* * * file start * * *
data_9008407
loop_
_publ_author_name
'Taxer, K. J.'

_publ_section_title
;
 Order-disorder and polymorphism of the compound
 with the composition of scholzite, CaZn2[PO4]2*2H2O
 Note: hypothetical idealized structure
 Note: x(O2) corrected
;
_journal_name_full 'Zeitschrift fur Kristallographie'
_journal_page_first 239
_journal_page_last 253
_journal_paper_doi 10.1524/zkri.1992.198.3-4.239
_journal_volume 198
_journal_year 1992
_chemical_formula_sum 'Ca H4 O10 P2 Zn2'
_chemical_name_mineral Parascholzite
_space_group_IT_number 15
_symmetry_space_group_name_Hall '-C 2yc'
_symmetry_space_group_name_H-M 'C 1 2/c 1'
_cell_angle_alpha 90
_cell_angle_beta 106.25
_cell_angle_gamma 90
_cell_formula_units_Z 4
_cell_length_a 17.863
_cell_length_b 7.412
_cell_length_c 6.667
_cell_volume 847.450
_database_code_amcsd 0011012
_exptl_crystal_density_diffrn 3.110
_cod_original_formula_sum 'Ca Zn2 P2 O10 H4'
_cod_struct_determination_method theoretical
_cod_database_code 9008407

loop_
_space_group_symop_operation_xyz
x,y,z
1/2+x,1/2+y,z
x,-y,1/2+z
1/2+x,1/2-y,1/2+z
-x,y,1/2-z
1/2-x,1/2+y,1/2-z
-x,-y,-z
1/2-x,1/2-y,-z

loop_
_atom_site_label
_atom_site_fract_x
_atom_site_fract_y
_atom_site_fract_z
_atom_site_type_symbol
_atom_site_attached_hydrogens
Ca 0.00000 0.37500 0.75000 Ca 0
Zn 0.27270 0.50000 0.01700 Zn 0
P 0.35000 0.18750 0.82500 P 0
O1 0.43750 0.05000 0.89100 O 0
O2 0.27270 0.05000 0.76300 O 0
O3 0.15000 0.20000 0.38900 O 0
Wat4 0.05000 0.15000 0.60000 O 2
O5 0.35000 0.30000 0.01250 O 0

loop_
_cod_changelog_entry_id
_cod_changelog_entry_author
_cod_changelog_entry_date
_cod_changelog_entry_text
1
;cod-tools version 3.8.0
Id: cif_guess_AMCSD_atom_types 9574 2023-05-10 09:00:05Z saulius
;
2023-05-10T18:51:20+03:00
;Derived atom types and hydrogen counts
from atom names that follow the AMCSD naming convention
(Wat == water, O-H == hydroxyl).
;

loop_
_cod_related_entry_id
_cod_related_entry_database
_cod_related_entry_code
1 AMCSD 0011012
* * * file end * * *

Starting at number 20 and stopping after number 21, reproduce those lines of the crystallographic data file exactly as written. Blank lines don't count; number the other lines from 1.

_space_group_IT_number 15
_symmetry_space_group_name_Hall '-C 2yc'